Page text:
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All the Homes: Zillow and the Operational Context of Data

  • Yanni LoukissasEmail author
Conference paper
Part of the Lecture Notes in Computer Science book series (LNCS, volume 10766)

Abstract

Zillow, an online real estate marketplace that seeks to make information available about “all the homes” in the United States, tells us that “data want to be free”. But a close analysis reveals that Zillow works to ground data: to put data into an operational context. I use the phrase “operational context” to denote a setting in which data—for real estate: current listings, tax assessments, and other digital property records—are meant to be fully understood. This paper examines the design of operational contexts for data as well as their cultural and political significance, using Zillow as a case. Zillow was founded in 2006, at the height of the housing bubble. Although practices with real estate have been under scrutiny ever since, the treatment of real estate data has not. This paper examines how Zillow operationalizes data for the housing market through a combination of analytical, discursive, and algorithmic devices. These dimensions of operational context are less about establishing the truth of data than a level of tractability for prospective buyers and sellers. The operational context for data is not derived from a neutral retrospective view (i.e. where the data come from). Rather, it is a matter of connecting data to an existing cultural system, defined by inherited practices, concepts and affordances that support specific use cases. Operational context can enable interpretation and action based on data, but it can also reify the power of a dominant culture.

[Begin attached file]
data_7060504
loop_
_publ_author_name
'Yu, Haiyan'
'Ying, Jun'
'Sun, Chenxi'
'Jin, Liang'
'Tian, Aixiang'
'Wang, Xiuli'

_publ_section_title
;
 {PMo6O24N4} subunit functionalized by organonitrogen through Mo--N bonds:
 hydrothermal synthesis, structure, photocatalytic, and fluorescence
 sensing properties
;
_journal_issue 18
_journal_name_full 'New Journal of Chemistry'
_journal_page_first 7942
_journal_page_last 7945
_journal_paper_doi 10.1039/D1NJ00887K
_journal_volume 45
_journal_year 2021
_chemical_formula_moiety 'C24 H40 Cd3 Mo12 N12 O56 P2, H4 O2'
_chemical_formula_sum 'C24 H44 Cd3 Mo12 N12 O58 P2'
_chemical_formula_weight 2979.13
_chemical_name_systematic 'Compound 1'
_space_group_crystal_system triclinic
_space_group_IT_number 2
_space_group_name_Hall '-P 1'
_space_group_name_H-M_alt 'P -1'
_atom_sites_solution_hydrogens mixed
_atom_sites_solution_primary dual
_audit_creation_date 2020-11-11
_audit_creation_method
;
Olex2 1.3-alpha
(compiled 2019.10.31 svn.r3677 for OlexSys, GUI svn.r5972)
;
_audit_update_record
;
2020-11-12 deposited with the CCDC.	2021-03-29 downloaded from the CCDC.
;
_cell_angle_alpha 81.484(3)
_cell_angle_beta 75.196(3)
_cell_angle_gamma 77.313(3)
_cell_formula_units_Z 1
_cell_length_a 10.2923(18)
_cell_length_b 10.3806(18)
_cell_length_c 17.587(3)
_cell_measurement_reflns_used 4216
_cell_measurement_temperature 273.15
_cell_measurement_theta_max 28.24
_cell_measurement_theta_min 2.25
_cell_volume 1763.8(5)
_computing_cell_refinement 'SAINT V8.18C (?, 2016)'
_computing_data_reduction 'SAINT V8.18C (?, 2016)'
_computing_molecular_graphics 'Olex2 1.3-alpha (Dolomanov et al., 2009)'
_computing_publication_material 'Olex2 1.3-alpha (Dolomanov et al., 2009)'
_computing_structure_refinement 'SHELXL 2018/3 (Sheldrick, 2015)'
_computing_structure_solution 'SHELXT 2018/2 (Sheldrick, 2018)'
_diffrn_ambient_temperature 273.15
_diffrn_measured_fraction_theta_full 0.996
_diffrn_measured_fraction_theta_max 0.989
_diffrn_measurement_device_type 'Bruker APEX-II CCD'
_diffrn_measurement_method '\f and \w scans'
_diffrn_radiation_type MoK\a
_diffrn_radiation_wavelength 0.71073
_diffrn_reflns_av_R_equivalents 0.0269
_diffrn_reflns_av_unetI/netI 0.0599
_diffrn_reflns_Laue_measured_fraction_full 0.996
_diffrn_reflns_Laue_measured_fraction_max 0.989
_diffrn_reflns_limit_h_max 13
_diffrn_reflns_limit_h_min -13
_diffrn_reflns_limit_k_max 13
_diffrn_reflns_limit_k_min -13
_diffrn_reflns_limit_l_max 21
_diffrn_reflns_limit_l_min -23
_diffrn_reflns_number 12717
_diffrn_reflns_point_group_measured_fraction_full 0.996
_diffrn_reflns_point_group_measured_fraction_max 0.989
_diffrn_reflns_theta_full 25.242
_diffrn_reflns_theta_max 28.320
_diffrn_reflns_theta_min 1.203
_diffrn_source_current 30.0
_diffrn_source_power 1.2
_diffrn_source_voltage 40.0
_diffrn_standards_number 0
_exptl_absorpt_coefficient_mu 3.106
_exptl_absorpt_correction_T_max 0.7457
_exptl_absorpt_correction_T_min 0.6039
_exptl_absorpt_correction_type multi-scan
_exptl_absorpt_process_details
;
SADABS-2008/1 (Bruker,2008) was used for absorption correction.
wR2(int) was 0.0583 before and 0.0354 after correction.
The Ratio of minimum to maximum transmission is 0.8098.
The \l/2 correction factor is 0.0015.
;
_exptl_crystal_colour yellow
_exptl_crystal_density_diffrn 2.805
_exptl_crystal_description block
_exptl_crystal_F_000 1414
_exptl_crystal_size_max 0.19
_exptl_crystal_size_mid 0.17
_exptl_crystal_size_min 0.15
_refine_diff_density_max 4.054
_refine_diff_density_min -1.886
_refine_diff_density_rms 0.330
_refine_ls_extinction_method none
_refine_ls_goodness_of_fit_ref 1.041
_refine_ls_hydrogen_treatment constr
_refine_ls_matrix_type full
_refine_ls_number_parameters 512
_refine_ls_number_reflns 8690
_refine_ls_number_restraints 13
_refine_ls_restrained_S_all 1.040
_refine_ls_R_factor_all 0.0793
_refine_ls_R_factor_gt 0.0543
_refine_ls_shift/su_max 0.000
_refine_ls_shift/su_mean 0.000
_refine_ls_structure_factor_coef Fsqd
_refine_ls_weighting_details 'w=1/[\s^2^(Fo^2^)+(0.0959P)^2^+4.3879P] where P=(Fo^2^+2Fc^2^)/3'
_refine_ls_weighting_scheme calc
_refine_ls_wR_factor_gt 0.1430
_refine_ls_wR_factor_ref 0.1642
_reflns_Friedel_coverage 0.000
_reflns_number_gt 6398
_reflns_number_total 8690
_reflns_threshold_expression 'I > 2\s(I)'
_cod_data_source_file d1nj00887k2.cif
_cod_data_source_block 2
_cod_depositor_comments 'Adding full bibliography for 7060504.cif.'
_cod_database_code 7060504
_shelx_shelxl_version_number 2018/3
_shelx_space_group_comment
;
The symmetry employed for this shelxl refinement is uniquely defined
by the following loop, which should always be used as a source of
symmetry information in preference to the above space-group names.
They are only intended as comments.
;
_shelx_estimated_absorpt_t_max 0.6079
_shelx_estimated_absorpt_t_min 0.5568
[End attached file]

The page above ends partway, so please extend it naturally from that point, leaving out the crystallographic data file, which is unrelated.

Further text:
Keywords

Data Context Housing 

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Copyright information

© Springer International Publishing AG, part of Springer Nature 2018

Authors and Affiliations

  1. 1.Georgia Institute of TechnologyAtlantaUSA

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